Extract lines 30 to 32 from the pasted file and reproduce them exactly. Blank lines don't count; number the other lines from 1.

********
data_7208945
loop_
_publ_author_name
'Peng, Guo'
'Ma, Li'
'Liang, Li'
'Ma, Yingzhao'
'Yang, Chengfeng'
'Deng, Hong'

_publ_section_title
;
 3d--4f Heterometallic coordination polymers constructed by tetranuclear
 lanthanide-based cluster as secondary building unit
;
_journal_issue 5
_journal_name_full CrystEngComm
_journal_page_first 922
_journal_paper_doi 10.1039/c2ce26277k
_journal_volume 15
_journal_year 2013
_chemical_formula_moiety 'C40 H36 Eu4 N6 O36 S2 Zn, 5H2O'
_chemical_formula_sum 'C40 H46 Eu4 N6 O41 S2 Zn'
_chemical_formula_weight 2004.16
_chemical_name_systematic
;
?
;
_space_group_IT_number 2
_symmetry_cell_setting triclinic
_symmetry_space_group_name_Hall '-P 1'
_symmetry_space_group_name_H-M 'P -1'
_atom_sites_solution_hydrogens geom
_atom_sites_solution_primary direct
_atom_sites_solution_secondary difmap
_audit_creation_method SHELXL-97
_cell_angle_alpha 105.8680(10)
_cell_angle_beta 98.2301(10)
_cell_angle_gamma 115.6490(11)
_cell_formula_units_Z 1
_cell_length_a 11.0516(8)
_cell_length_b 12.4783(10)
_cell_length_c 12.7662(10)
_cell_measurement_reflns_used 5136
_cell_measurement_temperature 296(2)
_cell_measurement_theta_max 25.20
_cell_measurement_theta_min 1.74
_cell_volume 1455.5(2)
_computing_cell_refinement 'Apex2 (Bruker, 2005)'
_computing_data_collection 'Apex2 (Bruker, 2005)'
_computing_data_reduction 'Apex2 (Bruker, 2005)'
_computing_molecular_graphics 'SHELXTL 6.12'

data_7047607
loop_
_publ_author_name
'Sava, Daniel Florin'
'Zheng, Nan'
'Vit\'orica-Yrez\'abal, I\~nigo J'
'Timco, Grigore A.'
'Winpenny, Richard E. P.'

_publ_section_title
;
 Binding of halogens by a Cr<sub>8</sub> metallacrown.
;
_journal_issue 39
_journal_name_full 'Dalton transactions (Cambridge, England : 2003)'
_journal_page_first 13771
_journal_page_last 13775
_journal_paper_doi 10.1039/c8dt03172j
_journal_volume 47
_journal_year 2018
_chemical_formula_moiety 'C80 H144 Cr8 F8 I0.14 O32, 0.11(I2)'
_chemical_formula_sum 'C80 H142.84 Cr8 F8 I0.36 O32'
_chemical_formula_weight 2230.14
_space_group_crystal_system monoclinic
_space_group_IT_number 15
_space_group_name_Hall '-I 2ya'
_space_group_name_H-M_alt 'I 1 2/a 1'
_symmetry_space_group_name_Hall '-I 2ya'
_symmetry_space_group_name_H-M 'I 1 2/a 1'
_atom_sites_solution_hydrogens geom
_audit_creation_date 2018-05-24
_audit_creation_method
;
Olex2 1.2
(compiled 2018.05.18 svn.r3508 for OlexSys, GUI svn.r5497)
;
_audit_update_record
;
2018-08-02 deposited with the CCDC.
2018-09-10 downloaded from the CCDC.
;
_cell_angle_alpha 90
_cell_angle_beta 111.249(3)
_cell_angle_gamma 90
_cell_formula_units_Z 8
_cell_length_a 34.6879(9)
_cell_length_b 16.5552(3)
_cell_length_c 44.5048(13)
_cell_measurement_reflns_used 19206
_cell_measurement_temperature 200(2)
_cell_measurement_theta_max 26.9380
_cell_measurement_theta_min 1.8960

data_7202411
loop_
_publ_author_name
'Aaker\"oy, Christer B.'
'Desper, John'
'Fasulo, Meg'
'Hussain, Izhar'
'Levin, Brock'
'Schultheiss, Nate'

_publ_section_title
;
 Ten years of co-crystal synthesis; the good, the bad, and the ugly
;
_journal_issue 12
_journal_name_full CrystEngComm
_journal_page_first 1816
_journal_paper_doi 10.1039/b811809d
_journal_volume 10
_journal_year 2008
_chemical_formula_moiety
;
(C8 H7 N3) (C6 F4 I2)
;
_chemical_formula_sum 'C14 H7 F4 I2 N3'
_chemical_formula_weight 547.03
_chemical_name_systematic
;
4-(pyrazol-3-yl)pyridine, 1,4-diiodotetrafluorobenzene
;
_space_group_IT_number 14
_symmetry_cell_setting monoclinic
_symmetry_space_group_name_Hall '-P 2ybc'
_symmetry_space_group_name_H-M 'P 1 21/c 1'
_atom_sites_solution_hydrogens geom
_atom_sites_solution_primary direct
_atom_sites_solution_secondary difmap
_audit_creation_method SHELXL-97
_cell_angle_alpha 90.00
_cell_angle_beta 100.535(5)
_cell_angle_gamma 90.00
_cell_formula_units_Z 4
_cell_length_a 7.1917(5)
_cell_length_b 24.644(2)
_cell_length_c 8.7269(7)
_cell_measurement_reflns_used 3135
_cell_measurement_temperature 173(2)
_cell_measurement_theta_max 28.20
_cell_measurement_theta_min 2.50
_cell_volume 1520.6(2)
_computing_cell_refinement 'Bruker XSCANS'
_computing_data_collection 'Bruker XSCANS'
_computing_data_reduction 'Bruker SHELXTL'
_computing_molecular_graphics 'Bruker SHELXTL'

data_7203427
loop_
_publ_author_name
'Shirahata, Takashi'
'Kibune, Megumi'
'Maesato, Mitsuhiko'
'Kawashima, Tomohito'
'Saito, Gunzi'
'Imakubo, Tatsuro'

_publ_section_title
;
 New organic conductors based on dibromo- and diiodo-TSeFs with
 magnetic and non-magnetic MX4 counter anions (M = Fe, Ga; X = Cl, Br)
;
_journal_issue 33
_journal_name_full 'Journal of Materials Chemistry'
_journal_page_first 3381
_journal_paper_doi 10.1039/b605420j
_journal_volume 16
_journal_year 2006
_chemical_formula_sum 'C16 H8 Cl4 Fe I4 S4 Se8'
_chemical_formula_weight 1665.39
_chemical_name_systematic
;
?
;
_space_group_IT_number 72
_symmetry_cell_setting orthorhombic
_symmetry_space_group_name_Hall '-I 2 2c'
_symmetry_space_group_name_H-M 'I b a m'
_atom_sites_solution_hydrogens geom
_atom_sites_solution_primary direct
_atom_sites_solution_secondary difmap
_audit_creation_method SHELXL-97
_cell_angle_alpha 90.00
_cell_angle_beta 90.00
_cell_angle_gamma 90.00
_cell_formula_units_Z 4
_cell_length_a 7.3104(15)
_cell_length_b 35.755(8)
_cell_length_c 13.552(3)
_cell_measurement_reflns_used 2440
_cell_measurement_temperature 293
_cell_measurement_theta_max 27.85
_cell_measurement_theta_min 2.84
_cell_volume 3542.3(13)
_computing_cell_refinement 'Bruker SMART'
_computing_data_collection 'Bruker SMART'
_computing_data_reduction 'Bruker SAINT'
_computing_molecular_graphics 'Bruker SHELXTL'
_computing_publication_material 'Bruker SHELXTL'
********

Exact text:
_symmetry_space_group_name_Hall '-P 1'
_symmetry_space_group_name_H-M 'P -1'
_atom_sites_solution_hydrogens geom